Vehicle violations are on the rise, and it’s important to know whether you must be ELD compliant to reduce the risk of lowered safety scores and large fines. If there are still questions about whether or not a fleet is required to implement ELDs, the FMCSA has provided numerous resources to reference. The language written within the official mandate can be unclear and difficult to understand, which is why the agency included an informal FAQ section to obtain quick and consumable facts. The National Ready Mixed Concrete Association also has an excellent resource on how the rules apply specifically for mixer truck drivers.

Companies that have implemented automatic on-board recording devices (AOBRDs) installed and operational by December 18, 2017 will have until December 2019 to comply, at which time they will need to adopt ELDs. Most ELD solution vendors are working tirelessly to make their products adhere to the FMCSA guidelines and will help customers make the transition.


The FMCSA will be working with technology providers to ensure their solutions are, indeed, ELD compliant. The ELD certification requires a rigorous application and verification process to ensure that products adhere to agency standards.

Due to reliability and ease of use, a fleet management system is the most common type of solution available today. These are often installed in the cab of a truck, and feature a display plus onboard computer that provide critical HOS information to the driver, including number of hours driven, on-duty hours recorded and remaining available hours.

Typically rugged, stationary hardware, a fleet management system is not reliant on a driver’s mobile device for communication. However, data will often be transmitted wirelessly to the back office, allowing fleet and safety managers and dispatchers to review HOS information in near-real time. Per the ELD mandate, the device must also be fixed, mounted and within arm’s reach of the driver while the vehicle is in operation. When the vehicle is not in operation, mobile solutions also give drivers flexibility and allow for extended productivity. Drivers using a smartphone or tablet outside of the cab can perform walk-around vehicle inspections, complete proof of delivery forms, or stay connected with family and friends.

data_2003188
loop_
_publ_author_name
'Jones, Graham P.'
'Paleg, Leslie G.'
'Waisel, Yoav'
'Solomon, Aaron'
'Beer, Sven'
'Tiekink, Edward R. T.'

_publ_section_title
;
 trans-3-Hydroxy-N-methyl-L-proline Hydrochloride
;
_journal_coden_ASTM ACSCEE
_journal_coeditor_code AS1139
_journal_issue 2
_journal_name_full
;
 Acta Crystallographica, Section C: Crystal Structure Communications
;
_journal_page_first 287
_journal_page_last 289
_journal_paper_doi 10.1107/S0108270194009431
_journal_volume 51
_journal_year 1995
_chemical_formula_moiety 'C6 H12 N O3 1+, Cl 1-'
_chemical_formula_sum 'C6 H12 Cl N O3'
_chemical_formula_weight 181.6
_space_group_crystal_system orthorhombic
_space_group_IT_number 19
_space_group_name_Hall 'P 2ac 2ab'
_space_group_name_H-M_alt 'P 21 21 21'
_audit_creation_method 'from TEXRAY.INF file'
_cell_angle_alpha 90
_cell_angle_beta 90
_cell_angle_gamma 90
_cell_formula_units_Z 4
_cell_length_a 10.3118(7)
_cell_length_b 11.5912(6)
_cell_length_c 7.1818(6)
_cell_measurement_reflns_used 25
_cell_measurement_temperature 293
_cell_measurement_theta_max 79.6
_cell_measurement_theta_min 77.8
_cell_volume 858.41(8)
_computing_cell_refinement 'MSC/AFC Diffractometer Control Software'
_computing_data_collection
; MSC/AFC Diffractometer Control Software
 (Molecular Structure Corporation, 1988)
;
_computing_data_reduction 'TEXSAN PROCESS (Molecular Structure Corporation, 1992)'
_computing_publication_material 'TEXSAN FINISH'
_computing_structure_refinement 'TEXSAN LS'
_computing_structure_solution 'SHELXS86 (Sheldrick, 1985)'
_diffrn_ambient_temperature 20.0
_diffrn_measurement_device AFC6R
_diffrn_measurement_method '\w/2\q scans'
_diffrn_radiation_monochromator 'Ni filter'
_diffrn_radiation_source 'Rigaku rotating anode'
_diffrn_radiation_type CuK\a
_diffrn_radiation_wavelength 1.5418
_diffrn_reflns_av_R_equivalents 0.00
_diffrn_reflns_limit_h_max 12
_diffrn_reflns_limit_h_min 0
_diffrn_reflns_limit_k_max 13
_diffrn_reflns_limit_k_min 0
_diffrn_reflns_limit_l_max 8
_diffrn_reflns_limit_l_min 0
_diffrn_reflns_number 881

When it comes to selecting the right ELD technology, there is no “one size fits all” solution. Each fleet requires a unique solution to achieve the largest return on investment. For example, there is a growing demand for company-owned, personally enabled (COPE) devices. This approach gives drivers mobility, while also allowing corporate control of devices in the key areas of security, safety, cost and support measures. Another strategy a fleet manager might consider is “bring your own device,” using computer-assisted logs or low-cost telematics. For other fleets that use company assets and drivers, an industrial-grade mobile platform using company-owned devices might offer the most return, as it eliminates certain risks associated with having drivers provide their own devices.

Change is difficult for any organization. Often, it takes mandates from industry regulators to initiate change that should have positive effects on both driver safety and the organization’s bottom line. Fleets that have already implemented automatic on-board recording devices have experienced overall reduction of overhead costs through decreased insurance premiums, fuel savings and other operational costs while improving customer service and driver efficiency—all of which add up to a better business.

John Rice is vice president for Trimble Construction Logistics, which provides technology solutions designed specifically for the construction materials industry. He has more than 10 years of experience working with aggregate and ready mixed concrete companies to increase productivity through technology, and can be contacted at